Halloween Treat or a Nasty Corporate Trick
There is no safe limit of trans fats. They can cause heart disease, cancer and diabetes. So how is it that we are still ingesting close to five pounds of it a year?
Consuming high-fructose corn syrup can lead to heart disease, increased belly fat, obesity, and insulin resistance, so how is it that many products, even the ones we think are “healthy,” still contain it?
Research shows that most artificial colors (dyes) have been linked to hyperactivity, attention deficit disorder (ADD) and attention deficit/hyperactivity disorder (ADHD). Knowing these dyes can negatively affect children’s behavior is reason enough to avoid them at all costs. So why are these chemicals in everything from candy, to cereal, to children’s cough syrup?
So what do we do? So what do we do? Let’s feed it to all the neighborhood kids to make the candy producing corporations even richer.
Americans buy approximately 600 million pounds of candy for Halloween every year. If you’re not sure what exactly that looks like, consider this: The Titanic weighed about 100 million pounds. Now, picture six Titanic ships made of candy. That’s a lot of candy!
And it begs the question: Where did this sweet tradition get its start?
The Invention of “Candy Day”
As you may have guessed, we have the candy industry to thank — at least in part. Back in 1916, Christmas and Easter were the major holidays to peddle sweets, but execs were looking for a way to boost fall candy sales.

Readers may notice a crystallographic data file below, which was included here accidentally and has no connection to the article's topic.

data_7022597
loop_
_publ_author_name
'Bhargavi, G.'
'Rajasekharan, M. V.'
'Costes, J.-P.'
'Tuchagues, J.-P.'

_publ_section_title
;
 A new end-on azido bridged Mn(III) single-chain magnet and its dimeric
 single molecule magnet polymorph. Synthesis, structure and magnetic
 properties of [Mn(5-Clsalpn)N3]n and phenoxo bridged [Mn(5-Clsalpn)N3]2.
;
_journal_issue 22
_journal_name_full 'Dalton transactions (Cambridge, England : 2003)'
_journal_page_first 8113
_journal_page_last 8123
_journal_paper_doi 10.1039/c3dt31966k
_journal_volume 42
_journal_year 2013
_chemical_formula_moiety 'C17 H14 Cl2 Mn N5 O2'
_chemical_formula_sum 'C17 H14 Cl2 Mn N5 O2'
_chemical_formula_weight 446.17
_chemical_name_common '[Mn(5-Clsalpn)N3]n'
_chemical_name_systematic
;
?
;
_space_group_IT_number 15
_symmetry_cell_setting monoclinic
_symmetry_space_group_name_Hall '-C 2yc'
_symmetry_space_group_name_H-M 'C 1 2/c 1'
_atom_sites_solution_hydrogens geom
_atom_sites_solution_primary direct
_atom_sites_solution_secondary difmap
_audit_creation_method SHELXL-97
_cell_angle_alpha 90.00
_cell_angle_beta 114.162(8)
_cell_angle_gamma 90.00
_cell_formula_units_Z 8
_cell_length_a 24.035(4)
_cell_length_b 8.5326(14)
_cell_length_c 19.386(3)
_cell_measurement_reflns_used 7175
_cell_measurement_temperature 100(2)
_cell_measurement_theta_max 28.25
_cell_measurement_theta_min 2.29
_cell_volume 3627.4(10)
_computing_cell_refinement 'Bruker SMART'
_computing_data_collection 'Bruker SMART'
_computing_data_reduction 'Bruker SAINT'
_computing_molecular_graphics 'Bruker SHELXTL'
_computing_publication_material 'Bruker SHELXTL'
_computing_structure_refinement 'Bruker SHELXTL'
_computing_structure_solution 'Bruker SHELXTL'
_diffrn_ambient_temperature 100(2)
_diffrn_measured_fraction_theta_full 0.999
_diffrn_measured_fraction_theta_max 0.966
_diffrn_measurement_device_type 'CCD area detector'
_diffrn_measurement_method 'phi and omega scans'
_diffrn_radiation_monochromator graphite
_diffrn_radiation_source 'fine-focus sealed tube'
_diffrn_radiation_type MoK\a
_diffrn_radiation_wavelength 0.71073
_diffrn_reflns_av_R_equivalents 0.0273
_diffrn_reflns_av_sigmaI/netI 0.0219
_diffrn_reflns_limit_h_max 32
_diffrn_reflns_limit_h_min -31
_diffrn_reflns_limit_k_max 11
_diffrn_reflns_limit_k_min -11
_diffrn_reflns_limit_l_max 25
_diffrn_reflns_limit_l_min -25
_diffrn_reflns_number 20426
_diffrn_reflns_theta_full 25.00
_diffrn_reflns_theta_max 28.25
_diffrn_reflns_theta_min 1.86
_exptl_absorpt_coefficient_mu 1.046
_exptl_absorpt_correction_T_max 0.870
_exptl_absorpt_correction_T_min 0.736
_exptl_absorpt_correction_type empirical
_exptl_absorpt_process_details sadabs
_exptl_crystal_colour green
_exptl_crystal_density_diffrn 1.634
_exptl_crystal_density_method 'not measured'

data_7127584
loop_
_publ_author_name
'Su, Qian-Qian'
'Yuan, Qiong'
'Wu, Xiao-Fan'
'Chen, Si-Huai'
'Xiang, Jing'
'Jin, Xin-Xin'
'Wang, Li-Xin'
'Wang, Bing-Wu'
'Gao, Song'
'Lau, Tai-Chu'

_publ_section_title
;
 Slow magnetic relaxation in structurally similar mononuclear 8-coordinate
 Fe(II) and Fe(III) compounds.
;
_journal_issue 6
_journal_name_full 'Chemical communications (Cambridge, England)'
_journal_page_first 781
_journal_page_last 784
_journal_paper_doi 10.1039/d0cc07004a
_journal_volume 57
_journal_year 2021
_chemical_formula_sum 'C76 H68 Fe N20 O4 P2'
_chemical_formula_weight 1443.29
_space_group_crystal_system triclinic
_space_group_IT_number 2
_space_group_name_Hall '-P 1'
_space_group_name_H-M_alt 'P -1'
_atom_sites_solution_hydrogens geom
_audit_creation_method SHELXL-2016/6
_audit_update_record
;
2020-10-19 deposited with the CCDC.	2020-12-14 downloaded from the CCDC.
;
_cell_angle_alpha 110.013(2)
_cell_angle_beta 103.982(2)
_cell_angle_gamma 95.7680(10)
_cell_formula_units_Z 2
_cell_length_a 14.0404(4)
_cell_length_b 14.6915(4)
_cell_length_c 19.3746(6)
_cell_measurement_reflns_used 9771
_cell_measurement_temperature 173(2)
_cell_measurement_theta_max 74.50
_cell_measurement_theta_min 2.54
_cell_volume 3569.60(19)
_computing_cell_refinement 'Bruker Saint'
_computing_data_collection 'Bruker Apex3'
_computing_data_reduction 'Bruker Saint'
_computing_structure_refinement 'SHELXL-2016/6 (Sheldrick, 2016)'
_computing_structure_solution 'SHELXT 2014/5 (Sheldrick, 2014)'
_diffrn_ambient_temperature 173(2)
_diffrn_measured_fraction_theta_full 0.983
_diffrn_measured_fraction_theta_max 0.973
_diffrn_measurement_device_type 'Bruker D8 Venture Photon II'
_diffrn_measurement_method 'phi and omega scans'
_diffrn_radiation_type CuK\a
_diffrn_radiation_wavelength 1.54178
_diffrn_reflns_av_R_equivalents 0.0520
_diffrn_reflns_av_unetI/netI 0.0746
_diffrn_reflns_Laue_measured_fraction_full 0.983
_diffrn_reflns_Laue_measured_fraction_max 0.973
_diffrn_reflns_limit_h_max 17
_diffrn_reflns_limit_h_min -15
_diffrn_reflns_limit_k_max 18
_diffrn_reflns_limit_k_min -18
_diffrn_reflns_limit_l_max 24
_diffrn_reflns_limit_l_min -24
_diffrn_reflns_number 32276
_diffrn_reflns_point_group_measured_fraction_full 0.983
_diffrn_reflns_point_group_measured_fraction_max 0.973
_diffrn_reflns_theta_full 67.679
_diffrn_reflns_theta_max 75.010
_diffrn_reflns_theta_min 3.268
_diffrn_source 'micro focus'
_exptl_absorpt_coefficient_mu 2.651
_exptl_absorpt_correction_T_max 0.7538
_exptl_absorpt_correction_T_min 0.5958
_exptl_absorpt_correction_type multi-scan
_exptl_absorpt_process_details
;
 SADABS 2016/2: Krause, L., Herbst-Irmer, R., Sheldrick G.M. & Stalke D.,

So, they started pitching the idea of Candy Day, celebrated the second Saturday in October. They sold it as a holiday of goodwill and friendship, although it was really a manufactured holiday invented with one goal in mind: making money.
Candy Day was renamed “Sweetest Day” to link the idea of candy and friendship and held that title until the 1950s.
The Rise of Treats as an Alternative to Tricks
While the candy industry was on the hunt for a fall holiday, neighborhood parents were looking for an organized activity to keep youngsters out of trouble. And by the late 1940s, passing out treats was established as an alternative to tricks.
Once candy companies realized that trick-or-treating was here to stay, they attempted to capitalize on the holiday, shifting attention away from their Sweetest Day. They focused on getting shopkeepers to promote candy as the thing to pass out on Halloween.
Back in the 1950s and 1960s, kids could expect to get nuts, coins, or toys from certain houses, and if they did get a sweet treat, it was typically a home-baked good. But as trick-or-treating grew in popularity, the economic and ease factors of candy began to make it the more popular giveaway.
Busy moms liked candy as a giveaway because it was pre-made and pre-packaged; also, it was easy to buy in bulk. And by the 1970s, candy was pretty much the sole thing given out on Halloween.
Candy as Innate Cool-Weather Urge?
Perhaps there’s something else at work here. Another theory is that candy may have anthropological significance. The desire for sugar in the fall is an instinctual part of the human psyche.
Back in the day, when communities would have to preserve their food with sugar and honey to get through winter, caramel was an important part of the autumn season. There’s also an ancient instinct to pack on some pounds before winter, when fresh food might not be as readily available.
Whether candy is a cool-weather urge or not, it’s certainly become a deeply ingrained part of this season. Today, sugar and Halloween are basically synonymous, and this year it’s already been predicted that Americans will spend an all-time high